I realized how much my mother had given up in choosing to raise her children as Jews. Particularly if they’re women, non-Jewish partners in interfaith marriages are so often demonized as threats to the very existence of American Jewry, shiksas luring Jewish men away from the fold. But far from stealing my father from his community, my mother led him back to it by impressing upon him the importance of raising their children as Jews. When I’ve asked her about this, she always offers the same explanation: she wanted her kids to be raised in a religion, and since my father never felt comfortable with Christianity, Judaism was the obvious choice. She tells the story breezily, as if describing a compromise about what color to paint my nursery. I’ve often wondered whether it was truly as easy as she makes it out to be. Instead of trying to replicate herself in me, she intentionally made me different, less like her.
It is immensely unfair to be asked to erase your culture, your religion, to throw your energy into giving your children a heritage you don’t share. Every inch of me wishes I could reverse this trade. It makes my heart ache that I cannot fully understand how my mother sees the world. When she thinks of Jesus, even now as a “cultural Catholic,” she associates him with feelings of comfort, protection and holiness. When I see a crucifix, I feel only a slight discomfort.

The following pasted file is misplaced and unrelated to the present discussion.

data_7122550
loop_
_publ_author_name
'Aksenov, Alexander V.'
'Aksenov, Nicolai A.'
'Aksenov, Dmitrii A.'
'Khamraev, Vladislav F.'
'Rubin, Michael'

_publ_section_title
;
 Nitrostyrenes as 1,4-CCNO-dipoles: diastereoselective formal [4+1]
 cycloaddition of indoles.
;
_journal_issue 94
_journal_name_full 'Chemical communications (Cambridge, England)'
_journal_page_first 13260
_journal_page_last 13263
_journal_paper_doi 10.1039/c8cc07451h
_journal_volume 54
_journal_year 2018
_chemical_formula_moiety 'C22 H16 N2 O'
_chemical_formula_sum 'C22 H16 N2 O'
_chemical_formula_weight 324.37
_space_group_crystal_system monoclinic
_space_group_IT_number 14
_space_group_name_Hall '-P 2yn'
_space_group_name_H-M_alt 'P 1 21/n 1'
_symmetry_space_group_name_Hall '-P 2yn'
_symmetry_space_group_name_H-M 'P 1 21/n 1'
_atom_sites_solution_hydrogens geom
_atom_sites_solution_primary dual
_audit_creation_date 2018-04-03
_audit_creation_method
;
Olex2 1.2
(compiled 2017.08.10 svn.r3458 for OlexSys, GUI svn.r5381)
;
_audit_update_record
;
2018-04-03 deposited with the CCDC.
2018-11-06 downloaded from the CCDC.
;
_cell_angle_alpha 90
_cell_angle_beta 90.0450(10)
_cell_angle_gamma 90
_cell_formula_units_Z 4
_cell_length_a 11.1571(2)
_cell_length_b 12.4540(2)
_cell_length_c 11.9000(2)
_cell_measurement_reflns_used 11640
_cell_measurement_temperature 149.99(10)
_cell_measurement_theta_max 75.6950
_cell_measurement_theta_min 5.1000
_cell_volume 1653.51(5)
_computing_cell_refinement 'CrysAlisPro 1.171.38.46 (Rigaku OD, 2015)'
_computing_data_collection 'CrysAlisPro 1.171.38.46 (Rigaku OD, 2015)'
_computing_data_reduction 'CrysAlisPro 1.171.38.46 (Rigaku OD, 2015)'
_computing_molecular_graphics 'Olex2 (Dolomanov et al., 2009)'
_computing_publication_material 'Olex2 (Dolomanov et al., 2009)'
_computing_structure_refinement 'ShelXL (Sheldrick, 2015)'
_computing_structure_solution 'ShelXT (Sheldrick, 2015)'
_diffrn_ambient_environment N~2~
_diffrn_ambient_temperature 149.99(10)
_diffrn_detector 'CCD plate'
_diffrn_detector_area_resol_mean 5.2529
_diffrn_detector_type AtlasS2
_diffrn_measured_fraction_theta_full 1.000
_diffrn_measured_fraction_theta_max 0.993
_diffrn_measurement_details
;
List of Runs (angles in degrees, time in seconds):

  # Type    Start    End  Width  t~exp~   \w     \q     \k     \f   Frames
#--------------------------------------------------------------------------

I was taught in religious school that one of the most important responsibilities we have as Jews is the obligation to honor our parents. How can I truly honor my mother if I am also striving to make myself so different from her? I can say I respect her, but if so many of the practices that shape her are strange to me – if she sometimes is a stranger to me – my claim to follow the commandment seems hollow.
Rejecting my mother’s heritage feels incongruous not just with Judaism’s moral code, but with the very reasons that have made me so committed to being Jewish. As a child, I fell in love with being a Jew so fiercely because it gave me a way to understand my place in millennia of human history. When I light Shabbat candles or recite a prayer over a meal, I feel like I am re-enacting the actions and words of countless generations before me. The importance Judaism places on understanding our history, our memory, makes it difficult for me to reject half of my own past. I cannot believe that doing so would make me the kind of Jew or person whom I want to and have been taught to be.